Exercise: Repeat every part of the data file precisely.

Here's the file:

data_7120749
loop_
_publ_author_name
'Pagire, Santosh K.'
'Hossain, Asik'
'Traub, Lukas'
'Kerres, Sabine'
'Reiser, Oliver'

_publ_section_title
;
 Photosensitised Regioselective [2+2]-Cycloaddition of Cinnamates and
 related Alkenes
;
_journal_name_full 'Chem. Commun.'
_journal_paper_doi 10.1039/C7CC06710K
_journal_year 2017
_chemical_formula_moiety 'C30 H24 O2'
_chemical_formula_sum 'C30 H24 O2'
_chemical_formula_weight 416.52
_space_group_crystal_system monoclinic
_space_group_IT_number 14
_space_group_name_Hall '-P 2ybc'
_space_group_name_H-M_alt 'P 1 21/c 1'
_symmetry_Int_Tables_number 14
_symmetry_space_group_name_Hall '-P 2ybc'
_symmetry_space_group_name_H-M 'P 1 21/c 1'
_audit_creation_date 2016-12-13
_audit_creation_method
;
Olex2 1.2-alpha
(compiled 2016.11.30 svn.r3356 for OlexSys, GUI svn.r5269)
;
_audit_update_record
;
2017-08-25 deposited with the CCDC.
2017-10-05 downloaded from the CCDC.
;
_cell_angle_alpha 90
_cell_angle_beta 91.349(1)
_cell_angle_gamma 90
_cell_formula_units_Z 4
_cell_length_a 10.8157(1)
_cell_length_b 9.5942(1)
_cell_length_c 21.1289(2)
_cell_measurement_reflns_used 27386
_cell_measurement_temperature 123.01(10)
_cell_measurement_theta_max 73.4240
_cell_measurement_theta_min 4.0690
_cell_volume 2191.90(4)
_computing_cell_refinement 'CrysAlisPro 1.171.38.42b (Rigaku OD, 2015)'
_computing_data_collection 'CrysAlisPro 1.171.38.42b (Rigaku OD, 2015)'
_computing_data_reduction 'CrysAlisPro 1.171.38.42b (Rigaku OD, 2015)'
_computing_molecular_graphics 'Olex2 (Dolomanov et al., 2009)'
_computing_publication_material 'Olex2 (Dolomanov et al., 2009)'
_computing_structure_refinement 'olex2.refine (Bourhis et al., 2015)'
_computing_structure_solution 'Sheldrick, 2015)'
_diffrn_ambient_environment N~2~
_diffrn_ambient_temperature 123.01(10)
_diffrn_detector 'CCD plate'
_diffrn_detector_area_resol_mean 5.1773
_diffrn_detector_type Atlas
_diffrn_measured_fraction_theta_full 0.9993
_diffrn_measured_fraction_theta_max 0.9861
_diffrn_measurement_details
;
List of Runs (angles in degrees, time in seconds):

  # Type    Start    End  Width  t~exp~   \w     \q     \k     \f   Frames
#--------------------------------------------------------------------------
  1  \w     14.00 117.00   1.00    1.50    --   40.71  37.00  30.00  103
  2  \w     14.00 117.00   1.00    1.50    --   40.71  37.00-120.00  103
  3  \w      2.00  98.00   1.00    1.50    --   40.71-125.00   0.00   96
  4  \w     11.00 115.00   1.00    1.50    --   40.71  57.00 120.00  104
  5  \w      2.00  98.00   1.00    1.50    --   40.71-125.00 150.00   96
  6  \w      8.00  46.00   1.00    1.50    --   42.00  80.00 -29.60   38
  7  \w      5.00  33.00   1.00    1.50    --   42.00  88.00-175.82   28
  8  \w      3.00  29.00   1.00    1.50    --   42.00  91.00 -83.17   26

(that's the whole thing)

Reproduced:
data_7120749
loop_
_publ_author_name
'Pagire, Santosh K.'
'Hossain, Asik'
'Traub, Lukas'
'Kerres, Sabine'
'Reiser, Oliver'

_publ_section_title
;
 Photosensitised Regioselective [2+2]-Cycloaddition of Cinnamates and
 related Alkenes
;
_journal_name_full 'Chem. Commun.'
_journal_paper_doi 10.1039/C7CC06710K
_journal_year 2017
_chemical_formula_moiety 'C30 H24 O2'
_chemical_formula_sum 'C30 H24 O2'
_chemical_formula_weight 416.52
_space_group_crystal_system monoclinic
_space_group_IT_number 14
_space_group_name_Hall '-P 2ybc'
_space_group_name_H-M_alt 'P 1 21/c 1'
_symmetry_Int_Tables_number 14
_symmetry_space_group_name_Hall '-P 2ybc'
_symmetry_space_group_name_H-M 'P 1 21/c 1'
_audit_creation_date 2016-12-13
_audit_creation_method
;
Olex2 1.2-alpha
(compiled 2016.11.30 svn.r3356 for OlexSys, GUI svn.r5269)
;
_audit_update_record
;
2017-08-25 deposited with the CCDC.
2017-10-05 downloaded from the CCDC.
;
_cell_angle_alpha 90
_cell_angle_beta 91.349(1)
_cell_angle_gamma 90
_cell_formula_units_Z 4
_cell_length_a 10.8157(1)
_cell_length_b 9.5942(1)
_cell_length_c 21.1289(2)
_cell_measurement_reflns_used 27386
_cell_measurement_temperature 123.01(10)
_cell_measurement_theta_max 73.4240
_cell_measurement_theta_min 4.0690
_cell_volume 2191.90(4)
_computing_cell_refinement 'CrysAlisPro 1.171.38.42b (Rigaku OD, 2015)'
_computing_data_collection 'CrysAlisPro 1.171.38.42b (Rigaku OD, 2015)'
_computing_data_reduction 'CrysAlisPro 1.171.38.42b (Rigaku OD, 2015)'
_computing_molecular_graphics 'Olex2 (Dolomanov et al., 2009)'
_computing_publication_material 'Olex2 (Dolomanov et al., 2009)'
_computing_structure_refinement 'olex2.refine (Bourhis et al., 2015)'
_computing_structure_solution 'Sheldrick, 2015)'
_diffrn_ambient_environment N~2~
_diffrn_ambient_temperature 123.01(10)
_diffrn_detector 'CCD plate'
_diffrn_detector_area_resol_mean 5.1773
_diffrn_detector_type Atlas
_diffrn_measured_fraction_theta_full 0.9993
_diffrn_measured_fraction_theta_max 0.9861
_diffrn_measurement_details
;
List of Runs (angles in degrees, time in seconds):

  # Type    Start    End  Width  t~exp~   \w     \q     \k     \f   Frames
#--------------------------------------------------------------------------
  1  \w     14.00 117.00   1.00    1.50    --   40.71  37.00  30.00  103
  2  \w     14.00 117.00   1.00    1.50    --   40.71  37.00-120.00  103
  3  \w      2.00  98.00   1.00    1.50    --   40.71-125.00   0.00   96
  4  \w     11.00 115.00   1.00    1.50    --   40.71  57.00 120.00  104
  5  \w      2.00  98.00   1.00    1.50    --   40.71-125.00 150.00   96
  6  \w      8.00  46.00   1.00    1.50    --   42.00  80.00 -29.60   38
  7  \w      5.00  33.00   1.00    1.50    --   42.00  88.00-175.82   28
  8  \w      3.00  29.00   1.00    1.50    --   42.00  91.00 -83.17   26